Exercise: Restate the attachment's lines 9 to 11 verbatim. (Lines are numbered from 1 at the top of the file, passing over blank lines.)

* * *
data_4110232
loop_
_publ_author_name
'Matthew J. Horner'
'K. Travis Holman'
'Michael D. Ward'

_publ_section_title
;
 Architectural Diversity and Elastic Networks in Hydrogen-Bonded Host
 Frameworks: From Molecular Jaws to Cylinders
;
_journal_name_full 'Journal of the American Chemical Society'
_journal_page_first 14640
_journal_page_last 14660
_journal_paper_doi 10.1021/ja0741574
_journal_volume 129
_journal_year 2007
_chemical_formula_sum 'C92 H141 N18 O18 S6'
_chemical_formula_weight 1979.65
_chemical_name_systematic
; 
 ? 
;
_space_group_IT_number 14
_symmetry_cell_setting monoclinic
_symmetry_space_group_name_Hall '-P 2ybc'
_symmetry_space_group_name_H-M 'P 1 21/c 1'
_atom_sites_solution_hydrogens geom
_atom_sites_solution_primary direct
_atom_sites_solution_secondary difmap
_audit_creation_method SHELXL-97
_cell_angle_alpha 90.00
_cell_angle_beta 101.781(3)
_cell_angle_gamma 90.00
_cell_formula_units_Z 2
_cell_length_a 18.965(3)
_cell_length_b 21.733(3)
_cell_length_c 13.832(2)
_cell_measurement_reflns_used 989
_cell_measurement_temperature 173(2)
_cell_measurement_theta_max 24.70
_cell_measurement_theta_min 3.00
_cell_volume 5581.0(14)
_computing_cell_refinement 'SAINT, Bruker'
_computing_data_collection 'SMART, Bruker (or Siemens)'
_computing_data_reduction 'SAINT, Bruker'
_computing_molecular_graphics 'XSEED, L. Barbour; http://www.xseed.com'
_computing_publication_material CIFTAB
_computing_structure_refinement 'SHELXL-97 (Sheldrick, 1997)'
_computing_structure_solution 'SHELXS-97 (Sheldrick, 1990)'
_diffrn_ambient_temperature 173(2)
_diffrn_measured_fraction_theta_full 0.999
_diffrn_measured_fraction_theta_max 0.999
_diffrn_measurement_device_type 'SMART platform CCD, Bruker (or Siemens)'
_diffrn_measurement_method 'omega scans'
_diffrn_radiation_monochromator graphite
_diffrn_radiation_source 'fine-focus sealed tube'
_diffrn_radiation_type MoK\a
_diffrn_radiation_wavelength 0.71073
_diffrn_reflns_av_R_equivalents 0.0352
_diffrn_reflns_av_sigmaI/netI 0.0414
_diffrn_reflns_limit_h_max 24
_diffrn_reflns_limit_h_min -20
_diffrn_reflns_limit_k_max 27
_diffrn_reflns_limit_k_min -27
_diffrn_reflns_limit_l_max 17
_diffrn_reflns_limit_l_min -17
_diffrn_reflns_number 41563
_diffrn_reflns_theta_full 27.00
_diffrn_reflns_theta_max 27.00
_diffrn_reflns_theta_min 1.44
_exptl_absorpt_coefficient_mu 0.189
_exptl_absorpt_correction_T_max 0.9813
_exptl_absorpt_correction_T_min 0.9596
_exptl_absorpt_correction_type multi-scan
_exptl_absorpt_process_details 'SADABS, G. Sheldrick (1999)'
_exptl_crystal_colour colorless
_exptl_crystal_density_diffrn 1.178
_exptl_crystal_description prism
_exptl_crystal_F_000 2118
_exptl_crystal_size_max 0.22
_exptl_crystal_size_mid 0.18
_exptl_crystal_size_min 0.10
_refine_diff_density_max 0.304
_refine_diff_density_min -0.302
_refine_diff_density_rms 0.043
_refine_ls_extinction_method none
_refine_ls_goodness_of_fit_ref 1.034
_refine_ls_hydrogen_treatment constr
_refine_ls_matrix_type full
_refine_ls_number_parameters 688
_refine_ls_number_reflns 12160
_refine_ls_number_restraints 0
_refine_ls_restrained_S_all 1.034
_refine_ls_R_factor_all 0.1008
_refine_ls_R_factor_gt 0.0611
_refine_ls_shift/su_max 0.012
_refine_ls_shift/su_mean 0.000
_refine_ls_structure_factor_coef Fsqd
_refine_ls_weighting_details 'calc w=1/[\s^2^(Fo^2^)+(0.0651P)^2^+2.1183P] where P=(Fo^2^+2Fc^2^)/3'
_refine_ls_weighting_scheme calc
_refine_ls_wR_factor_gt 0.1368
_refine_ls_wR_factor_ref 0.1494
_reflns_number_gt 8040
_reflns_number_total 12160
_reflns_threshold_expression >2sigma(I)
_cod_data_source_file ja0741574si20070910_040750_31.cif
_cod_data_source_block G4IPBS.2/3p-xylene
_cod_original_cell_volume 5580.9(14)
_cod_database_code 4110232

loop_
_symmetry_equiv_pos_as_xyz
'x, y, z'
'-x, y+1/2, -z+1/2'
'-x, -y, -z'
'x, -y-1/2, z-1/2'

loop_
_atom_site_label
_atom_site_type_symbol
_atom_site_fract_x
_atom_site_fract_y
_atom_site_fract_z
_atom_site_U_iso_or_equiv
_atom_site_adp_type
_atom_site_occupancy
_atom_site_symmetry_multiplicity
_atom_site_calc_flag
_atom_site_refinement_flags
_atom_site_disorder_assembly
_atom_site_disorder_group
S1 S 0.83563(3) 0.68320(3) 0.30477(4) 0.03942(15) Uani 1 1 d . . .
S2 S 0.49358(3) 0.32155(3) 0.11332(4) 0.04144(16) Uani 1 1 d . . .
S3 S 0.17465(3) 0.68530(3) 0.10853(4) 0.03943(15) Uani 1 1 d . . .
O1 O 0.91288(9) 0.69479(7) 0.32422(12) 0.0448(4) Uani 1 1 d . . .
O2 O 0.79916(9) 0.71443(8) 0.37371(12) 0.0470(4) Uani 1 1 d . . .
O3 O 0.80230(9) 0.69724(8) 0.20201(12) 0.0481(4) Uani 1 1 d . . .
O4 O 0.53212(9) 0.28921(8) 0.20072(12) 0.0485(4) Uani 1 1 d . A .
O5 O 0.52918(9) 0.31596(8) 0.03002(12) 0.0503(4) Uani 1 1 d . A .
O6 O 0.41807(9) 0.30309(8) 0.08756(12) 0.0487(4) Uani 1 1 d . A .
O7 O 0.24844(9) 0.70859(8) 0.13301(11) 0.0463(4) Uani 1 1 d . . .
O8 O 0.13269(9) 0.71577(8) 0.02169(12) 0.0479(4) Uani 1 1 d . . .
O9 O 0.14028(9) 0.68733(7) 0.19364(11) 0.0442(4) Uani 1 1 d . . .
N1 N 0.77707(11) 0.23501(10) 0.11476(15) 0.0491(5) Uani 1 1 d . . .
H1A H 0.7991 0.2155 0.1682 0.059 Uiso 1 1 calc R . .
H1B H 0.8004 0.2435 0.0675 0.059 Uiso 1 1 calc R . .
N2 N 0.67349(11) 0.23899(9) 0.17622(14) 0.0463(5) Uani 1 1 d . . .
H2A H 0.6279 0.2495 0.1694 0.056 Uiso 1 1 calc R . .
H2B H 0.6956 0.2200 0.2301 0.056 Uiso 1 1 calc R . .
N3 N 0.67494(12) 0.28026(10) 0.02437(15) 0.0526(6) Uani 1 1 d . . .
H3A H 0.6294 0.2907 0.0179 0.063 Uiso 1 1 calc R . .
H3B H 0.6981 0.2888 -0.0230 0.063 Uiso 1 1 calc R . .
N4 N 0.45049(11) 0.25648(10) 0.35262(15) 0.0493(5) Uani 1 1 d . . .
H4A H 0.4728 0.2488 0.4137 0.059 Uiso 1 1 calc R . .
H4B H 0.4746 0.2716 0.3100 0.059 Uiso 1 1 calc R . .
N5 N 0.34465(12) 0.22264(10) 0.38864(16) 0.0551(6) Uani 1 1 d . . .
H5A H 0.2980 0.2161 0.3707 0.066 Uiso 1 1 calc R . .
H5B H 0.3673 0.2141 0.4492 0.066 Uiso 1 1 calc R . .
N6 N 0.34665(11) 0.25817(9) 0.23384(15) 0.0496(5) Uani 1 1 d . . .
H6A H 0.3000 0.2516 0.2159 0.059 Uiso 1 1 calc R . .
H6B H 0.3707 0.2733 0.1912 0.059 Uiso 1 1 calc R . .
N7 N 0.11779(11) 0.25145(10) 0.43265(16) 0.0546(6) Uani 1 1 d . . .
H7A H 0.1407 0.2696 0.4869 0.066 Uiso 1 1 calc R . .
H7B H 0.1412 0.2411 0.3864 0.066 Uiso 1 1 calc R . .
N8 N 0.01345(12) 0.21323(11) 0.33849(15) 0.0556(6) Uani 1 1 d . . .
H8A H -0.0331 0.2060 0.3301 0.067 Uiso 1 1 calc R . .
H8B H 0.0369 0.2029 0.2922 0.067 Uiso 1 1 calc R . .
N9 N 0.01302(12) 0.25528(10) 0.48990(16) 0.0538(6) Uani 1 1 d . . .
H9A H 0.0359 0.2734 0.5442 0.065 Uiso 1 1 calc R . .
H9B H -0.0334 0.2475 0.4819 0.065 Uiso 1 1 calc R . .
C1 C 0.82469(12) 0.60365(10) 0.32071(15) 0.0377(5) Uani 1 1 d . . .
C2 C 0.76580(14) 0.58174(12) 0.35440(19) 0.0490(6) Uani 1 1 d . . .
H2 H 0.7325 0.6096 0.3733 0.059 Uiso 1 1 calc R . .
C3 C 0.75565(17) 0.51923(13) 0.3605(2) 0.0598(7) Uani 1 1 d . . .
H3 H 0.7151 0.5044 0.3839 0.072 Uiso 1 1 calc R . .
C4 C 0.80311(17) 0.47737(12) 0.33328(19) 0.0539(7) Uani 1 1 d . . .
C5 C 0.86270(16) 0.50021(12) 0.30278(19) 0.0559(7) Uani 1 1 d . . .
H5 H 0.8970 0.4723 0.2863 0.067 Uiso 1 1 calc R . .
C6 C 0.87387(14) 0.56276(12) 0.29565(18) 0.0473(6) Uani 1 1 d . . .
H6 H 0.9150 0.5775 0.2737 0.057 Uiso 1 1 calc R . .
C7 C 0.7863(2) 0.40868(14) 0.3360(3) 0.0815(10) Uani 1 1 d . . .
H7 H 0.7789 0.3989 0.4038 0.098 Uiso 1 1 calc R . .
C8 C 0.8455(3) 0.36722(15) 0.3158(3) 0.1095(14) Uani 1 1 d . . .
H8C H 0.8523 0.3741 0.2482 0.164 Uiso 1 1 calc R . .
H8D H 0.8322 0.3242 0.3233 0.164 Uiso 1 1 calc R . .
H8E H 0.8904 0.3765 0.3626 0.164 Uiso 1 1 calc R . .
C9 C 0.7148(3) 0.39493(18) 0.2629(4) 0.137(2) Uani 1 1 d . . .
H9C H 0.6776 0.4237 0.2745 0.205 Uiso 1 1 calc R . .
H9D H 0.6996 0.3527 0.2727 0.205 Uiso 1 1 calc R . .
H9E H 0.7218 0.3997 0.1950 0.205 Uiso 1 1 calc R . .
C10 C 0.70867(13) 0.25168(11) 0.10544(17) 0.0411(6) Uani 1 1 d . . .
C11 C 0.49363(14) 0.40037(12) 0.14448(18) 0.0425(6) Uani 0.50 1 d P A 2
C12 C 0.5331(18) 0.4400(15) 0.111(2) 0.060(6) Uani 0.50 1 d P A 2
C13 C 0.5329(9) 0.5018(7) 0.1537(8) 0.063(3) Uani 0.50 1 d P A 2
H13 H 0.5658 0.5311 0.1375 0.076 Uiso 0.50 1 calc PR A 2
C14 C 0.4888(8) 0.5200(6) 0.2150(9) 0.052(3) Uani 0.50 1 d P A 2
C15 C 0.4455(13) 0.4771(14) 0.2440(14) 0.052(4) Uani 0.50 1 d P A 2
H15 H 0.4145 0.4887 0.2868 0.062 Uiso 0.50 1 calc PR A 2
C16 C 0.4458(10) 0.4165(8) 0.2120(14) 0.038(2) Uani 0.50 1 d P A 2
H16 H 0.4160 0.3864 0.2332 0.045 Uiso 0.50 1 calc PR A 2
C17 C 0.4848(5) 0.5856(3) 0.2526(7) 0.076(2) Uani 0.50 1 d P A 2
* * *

 Architectural Diversity and Elastic Networks in Hydrogen-Bonded Host
 Frameworks: From Molecular Jaws to Cylinders
;